The switch

“Is someone down?” asked T., who was driving. We were on our way back from an intern retreat day in the mountains, and while stopped at a traffic light, we had noticed a cluster of people standing in the oncoming lane of traffic. Looking out my door into the dark, I could make out three people looking down at a black umbrella. Under the umbrella was a body. “Yeah,” I said, “someone’s down.”

I got out of the car, crossed the street, and ran toward the umbrella. S. was close behind me, and T. got out of the car and followed him. A young woman was lying down on the ground with her legs bent at the knees and turned to one side. Squatting next to her was a man with dreadlocks. As I ran toward her, I yelled, “Is she breathing?”

She was. She watched serenely as we each arrived on the scene, moving only her eyes as our faces came into view. She said, in accented English, “I got hit by a car.” She looked as if she had laid down to take a nap.

We asked her questions. Can you breathe OK? Yes. Did you lose consciousness? Yes. Are you having pain anywhere? Yes. She had been hit at the hip and had some pain in her lower back, but she could wiggle her feet.

I realized with some shame that, while running toward the girl, all I’d been thinking was, oh my God oh my God it’s dark she’s down; there was, initially, nothing organized in my head, no clear thinking about what to look for when I got there, no clear thinking about what to do. A few seconds after I arrived at the girl’s feet, I almost physically felt it snap into place–the training I had that taught me to look for airway, breathing, circulation, and the urgency of keeping her still.

Between the car and the girl, I felt like just another panicked person on the street. Standing in front of her, however, she became a patient, and I was suddenly able to think about what might be wrong with her, and what I might need to do.

Turns out, we didn’t need to do anything. Fighting our instincts to intervene, we stood there in the dark road and talked to her until we heard the sirens. The ambulance arrived, and she was packed up onto a backboard and whisked away to the hospital. We thought to ourselves, she’s going to be OK, and walked back toward the car.

Earlier in the day, at the retreat, we had had small group sessions where experienced physicians shared their wisdom and we nodded while thinking about lunch. I wonder now whether, for those experienced physicians, changing their framework for interactions from person-person to doctor-patient has become easier or harder. Do they become more or less receptive to people at parties talking to them about their bowel movements? Are they quicker or slower to approach friends who smoke about reasons to quit? Do they more fluidly make the switch between spectator and resuscitator when they see a person lying in the road?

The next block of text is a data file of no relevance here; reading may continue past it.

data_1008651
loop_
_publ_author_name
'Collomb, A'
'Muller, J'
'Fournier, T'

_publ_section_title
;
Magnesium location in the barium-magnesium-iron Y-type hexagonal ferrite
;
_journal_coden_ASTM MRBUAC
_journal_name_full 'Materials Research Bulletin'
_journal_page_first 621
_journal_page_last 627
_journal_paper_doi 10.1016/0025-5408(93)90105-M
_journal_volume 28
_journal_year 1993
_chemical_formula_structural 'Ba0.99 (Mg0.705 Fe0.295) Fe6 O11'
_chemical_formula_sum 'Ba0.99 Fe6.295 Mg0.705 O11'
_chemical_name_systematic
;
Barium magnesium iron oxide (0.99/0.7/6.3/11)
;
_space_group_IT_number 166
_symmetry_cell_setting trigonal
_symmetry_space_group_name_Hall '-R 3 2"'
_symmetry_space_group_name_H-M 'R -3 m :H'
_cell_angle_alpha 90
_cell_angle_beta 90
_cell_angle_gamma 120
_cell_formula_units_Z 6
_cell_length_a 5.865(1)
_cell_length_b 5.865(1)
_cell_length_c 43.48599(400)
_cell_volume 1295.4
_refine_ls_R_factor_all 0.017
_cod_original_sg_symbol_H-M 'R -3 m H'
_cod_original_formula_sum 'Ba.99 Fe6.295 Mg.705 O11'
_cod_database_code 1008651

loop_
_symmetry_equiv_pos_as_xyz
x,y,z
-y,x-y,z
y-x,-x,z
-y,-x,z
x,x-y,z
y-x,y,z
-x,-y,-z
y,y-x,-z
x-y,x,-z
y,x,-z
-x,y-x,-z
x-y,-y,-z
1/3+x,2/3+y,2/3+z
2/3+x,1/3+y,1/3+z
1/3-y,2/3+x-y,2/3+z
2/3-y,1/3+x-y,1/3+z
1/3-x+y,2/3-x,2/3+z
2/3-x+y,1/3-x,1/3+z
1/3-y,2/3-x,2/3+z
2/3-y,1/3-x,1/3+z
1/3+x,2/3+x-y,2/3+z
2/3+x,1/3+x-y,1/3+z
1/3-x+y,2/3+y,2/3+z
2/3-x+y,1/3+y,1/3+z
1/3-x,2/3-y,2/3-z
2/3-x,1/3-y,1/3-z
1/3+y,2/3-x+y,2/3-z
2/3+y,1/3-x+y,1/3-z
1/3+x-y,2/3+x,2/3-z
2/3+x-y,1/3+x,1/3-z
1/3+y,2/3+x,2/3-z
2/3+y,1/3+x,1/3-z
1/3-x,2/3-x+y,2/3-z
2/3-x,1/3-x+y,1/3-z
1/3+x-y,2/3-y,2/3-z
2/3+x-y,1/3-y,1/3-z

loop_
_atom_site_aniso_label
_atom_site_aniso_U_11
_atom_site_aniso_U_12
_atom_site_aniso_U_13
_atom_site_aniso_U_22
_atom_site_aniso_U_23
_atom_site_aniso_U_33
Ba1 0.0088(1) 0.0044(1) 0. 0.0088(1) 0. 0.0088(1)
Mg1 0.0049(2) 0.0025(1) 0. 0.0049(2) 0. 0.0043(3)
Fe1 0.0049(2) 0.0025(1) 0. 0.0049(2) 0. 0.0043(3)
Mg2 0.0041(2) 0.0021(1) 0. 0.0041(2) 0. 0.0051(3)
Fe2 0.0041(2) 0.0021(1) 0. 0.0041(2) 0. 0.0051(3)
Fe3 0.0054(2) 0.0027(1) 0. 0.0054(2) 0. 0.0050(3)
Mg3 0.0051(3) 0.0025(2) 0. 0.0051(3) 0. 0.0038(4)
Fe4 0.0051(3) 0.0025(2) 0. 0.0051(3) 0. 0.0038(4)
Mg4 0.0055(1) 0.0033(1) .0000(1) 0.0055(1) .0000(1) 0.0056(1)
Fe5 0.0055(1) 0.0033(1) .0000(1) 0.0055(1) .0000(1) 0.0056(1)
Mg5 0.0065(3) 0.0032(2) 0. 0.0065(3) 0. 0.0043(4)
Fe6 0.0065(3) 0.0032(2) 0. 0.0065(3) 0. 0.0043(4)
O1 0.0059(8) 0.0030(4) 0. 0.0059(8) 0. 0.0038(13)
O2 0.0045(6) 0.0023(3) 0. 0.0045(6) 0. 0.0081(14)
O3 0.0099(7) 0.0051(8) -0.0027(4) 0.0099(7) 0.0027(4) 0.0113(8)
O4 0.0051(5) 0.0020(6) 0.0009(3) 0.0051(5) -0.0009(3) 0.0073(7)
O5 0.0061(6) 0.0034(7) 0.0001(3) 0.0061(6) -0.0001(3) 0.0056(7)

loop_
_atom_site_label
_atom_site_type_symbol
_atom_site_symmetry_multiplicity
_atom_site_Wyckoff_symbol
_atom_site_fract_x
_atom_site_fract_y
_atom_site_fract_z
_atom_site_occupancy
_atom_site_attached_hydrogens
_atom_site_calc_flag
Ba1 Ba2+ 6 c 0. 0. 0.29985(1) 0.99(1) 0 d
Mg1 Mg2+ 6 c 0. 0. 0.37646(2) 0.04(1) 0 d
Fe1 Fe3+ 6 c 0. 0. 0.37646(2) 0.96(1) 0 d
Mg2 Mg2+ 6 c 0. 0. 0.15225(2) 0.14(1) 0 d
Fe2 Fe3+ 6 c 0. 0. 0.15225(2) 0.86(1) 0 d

Does being a doctor when it’s helpful to other people become reflexive? Do I want it to?

In the car, someone asked, “What would we have done if she hadn’t been OK?”

I responded. “Our best, I guess.”

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3 Comments on “The switch”

  1. RW Says:

    fantastic story…wait until the first time this happens to you on a plane, the transition you speak of is four rows, and there are 150 people watching…and, oh, there will inevitably be an EMT or nursing student with an opinion. Keep writing it down for all of us,

  2. Jeffrey Says:

    excellent account. i linked to this post from Grand Rounds 3.14.

    Cool experience, even on a retreat, you probably won’t forget the fact the training you have received in medical school and beyond is indeed a heavy weight of responsibility on your shoulders.

    And i liked your final line, “our best”.

    Because i think that’s what matters most, to our conscience.

    Keep posting!

  3. linda-lou Says:

    Sometimes just standing there and talking to them is good enough. Even if you can’t DO anything to help it is reassuring to feel like someone who knows something is standing by :)


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